WV Rotunda

Previous - Slide 32 Next

VI. Why hasn’t the West Virginia Legislature passed well spacing and royalty sharing legislation for all wells in West Virginia?

There are enough people and entities and interests that oppose it, perhaps for different reasons, that they readily form a formal or informal coalition against the needed legislation.  And many of these are people and entities and interests that have a history of, and are experienced in, influencing the Legislature and the Executive.  Efforts to require well spacing and royalty sharing, and pooling of operating duties and expenses, rarely even get off the ground.

There is well spacing and royalty sharing in West Virginia for statutory deep wells because it is extra expensive to do the geology  and drilling of a deep well.  Big drilling companies, like Exxon, do not want their deep wells “offset”.  They tried to get pooling and unitization in West Virginia more than 30 years ago.  They were successful, but only in getting it for their deep wells.  Very few wells are drilled down below the Onondaga formation, about 6000 feet deep, so that they would qualify as deep wells under the statute.  (There is no real, scientific reason for the distinction between deep and shallow wells at this level.  It was just a political compromise.)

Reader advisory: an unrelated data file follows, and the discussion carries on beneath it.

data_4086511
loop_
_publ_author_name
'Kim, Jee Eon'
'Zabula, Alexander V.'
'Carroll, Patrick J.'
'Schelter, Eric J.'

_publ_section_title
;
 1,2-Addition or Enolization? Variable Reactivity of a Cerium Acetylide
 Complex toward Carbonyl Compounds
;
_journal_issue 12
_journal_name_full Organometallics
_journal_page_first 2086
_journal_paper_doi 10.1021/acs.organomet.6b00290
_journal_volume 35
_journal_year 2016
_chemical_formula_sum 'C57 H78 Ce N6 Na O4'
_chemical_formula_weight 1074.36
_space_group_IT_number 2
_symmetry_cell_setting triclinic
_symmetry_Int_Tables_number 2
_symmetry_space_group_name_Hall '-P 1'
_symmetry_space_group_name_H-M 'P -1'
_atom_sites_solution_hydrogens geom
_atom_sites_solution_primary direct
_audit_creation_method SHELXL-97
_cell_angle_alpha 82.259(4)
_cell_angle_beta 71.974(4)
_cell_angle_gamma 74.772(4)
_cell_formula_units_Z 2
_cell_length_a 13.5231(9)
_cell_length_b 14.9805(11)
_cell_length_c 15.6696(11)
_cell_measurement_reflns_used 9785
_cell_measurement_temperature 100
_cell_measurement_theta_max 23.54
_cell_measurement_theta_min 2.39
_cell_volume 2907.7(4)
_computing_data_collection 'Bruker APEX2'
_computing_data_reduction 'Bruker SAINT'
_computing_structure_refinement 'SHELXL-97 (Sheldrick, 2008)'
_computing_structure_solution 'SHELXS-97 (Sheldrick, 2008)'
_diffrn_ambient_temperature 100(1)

There is also well spacing and royalty sharing in West Virginia for shallow wells that go through coal seams – when the coal seam owner objects.  That is because the coal industry is influential enough to get protection for them selves.  Mineable coal seams are almost always shallower than the strata containing natural gas.  So almost all gas wells have to go through the coal seam to get to the gas.  Coal operators cannot mine close to active gas wells that go through their shallow coal seams because it is too dangerous.  So they want gas wells spaced out so there will be fewer wells through their coal seams, leaving more coal to mine in between.  So they were able to get the Legislature to pass laws protecting their interests.

Fourth, we have a statute that allows forced well spacing for "secondary recovery". Additional oil or gas can be produced from a field of wells that have already been drilled but no longer produce enough oil or gas. Water or other substances are forced down some of the wells and produced up other wells to wash more oil or gas out of the formation. This has particular technique has concerns for surface owners and environmentalists that are eyond the scope of this presentation.

There is well spacing and royalty sharing in West Virginia for coal bed methane, in part because of the influence of coal, and in part because coal bed methane laws were enacted later.


Go directly to intro or slide: 1 2 3 4 5 6 7 8 9 10 11 12 13 14 15 16 17 18 19 20 21 22 23 24 24a 25 26 27 28 29 30 31 32 33